Alumni Spotlight: Cynthia Smith explores her world

April 21, 2017

Cynthia SmithCynthia Smith likes to tinker. The Meade County, Kentucky native began taking things apart at a young age, further inspired by her father, a Civil Engineer. She pursued those interests to the JB Speed School of Engineering, graduating in the Spring semester of 2015 with a Master’s Degree in Electrical and Computer Engineering, which she now employs at Hewlett Packard. During her time here, Smith remained involved in the Student Council, serving as the President during her last year in school.

It was a long road, but one that Smith looks back on fondly. The youngest of four, Smith is the only member of her family to attend the University of Louisville, the start in her journey away from home. Her three co-op rotations took her to Garyville Louisiana, where she worked in a refinery for Marathon. She parlayed her experience with Marathon into a position at Top Works in Louisville, where she worked with board design and testing, before ending up at HP, who were so impressed with her skills that they held the job for her pending graduation.

She worked to find her way though, taking one summer off between co-op rotations to explore a complimentary interest interning at a recording studio.

“I took a summer off and worked at a Recording Studio at Dark Horse Recording. I am really into music and was always kind of interested in it. I had a hard semester and needed a semester where I was doing something I love. Realized that to work in that industry you have to intern for years. I figured having a degree in engineering and going to work for free was not the greatest,” says Smith.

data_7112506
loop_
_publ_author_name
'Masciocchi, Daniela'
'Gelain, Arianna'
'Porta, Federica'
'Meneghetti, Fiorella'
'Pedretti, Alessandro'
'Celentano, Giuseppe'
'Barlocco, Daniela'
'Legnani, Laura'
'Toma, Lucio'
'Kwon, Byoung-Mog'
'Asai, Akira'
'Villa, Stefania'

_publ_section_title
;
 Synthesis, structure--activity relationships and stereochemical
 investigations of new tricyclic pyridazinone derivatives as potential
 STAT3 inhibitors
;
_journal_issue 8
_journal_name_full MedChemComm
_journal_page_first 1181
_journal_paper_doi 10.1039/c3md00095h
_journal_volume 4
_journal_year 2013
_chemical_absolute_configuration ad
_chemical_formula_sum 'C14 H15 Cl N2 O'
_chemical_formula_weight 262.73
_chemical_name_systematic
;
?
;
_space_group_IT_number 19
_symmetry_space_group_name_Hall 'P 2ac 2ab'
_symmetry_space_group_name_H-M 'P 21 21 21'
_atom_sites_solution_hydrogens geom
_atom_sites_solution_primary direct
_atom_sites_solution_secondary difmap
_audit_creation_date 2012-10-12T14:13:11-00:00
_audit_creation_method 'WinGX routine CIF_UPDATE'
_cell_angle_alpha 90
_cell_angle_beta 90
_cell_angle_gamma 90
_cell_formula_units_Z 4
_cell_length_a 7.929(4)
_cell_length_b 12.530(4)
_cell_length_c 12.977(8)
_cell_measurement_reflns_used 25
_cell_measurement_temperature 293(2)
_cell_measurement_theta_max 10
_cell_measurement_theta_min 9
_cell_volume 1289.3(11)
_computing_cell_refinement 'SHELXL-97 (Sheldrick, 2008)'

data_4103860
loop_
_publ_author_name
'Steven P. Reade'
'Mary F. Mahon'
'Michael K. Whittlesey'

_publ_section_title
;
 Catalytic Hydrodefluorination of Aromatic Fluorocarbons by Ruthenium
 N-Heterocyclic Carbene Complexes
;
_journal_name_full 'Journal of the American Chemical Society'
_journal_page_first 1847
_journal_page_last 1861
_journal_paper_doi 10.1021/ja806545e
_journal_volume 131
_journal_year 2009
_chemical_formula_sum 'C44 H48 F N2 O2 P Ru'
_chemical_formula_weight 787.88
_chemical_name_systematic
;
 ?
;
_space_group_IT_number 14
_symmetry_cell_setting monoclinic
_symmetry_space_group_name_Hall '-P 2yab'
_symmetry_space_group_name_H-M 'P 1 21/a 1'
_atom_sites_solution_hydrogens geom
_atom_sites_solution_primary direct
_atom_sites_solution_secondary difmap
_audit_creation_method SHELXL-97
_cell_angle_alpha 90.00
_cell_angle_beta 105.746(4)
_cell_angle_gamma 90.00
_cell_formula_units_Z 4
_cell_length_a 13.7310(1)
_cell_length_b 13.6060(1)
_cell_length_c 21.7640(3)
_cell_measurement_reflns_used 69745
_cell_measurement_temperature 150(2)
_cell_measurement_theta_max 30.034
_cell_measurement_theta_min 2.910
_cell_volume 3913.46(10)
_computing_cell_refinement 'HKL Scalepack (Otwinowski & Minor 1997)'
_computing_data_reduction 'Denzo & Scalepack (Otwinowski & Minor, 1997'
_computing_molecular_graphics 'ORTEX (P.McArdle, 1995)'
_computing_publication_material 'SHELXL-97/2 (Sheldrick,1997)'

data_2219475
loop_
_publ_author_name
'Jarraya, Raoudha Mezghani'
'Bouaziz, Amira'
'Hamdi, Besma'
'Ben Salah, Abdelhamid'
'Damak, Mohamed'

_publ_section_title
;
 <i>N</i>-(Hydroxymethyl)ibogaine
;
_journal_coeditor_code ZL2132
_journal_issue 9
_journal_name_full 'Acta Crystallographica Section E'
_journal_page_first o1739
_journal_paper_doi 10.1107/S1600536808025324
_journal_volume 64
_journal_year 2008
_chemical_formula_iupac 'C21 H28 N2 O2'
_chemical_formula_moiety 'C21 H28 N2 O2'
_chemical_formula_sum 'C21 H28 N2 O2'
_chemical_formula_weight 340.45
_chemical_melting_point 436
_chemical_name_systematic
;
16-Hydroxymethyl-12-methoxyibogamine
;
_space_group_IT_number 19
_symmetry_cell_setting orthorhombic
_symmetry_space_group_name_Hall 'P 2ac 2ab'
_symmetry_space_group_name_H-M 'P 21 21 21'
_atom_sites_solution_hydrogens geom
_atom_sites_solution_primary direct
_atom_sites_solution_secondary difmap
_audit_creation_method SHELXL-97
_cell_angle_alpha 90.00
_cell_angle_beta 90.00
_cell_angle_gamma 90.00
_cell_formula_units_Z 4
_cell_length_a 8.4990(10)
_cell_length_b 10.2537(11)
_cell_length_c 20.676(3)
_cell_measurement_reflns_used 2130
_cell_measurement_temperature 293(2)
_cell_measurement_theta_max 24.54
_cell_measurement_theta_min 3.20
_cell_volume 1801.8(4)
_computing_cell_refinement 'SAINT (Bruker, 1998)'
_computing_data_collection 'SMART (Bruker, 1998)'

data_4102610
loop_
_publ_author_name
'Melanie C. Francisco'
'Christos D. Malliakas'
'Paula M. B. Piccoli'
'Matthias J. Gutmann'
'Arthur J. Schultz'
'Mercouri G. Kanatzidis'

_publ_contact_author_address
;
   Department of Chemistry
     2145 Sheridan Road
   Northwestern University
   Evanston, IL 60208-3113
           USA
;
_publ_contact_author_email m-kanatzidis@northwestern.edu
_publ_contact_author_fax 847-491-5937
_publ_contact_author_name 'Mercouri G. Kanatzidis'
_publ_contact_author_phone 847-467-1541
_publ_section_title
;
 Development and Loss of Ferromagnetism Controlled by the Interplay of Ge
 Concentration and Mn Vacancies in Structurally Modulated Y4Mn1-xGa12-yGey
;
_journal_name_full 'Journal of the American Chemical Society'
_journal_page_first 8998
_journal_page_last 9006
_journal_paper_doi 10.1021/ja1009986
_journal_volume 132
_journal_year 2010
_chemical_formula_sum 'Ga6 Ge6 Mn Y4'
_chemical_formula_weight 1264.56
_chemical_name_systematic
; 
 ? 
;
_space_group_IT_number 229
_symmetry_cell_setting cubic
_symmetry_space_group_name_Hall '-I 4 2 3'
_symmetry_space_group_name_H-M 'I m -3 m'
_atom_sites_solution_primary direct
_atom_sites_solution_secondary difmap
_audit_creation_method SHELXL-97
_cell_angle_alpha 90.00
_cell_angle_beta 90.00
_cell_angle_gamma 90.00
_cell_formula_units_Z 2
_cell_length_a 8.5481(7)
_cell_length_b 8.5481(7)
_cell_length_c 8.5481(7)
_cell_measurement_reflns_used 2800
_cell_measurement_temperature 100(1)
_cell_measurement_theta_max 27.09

Upon graduation, Smith relocated to Vancouver, Washington to her new position at HP in July of 2015, where she remains challenged and engaged.

“I work on the ASIC design team. We design the chip that runs all the printers. I specifically work on testing the chip before it’s actually physically fabricated. It’s basically a programmable chip, we download our design into that, and to give our firmware some kind of idea what they’re going to be working with,” says Smith.

She continues adding, “I like that it’s not always the nitty gritty design ideas. I like also just working with the boards and platforms that we’re using for the testing. I like to be able to see what I’m working with. Piecing together the different parts is very modular. The modularity and going about the problem-solving method is very applicable to any kind of job you’re going to have.”

Smith took a lot of lessons from her co-op work, including the value of team building and project management. It was during her various rotations that she learned what did and didn’t work with her interests, which helped guide her path towards her career. Her advice to future students is simple: engage in the engineering community and build relationships.

“Try to focus on some of the practical projects that you are given. Like the Baja team if you’re interested in that kind of thing, or the Student Council, which I was part of. It’s the practical tools and that group work and team work that translate into the work environment. What people lack is what does this look like in the work place? How can I make my voice heard? And I learned a lot of that in my extracurricular activities here and from Speed School Student Council,” says Smith.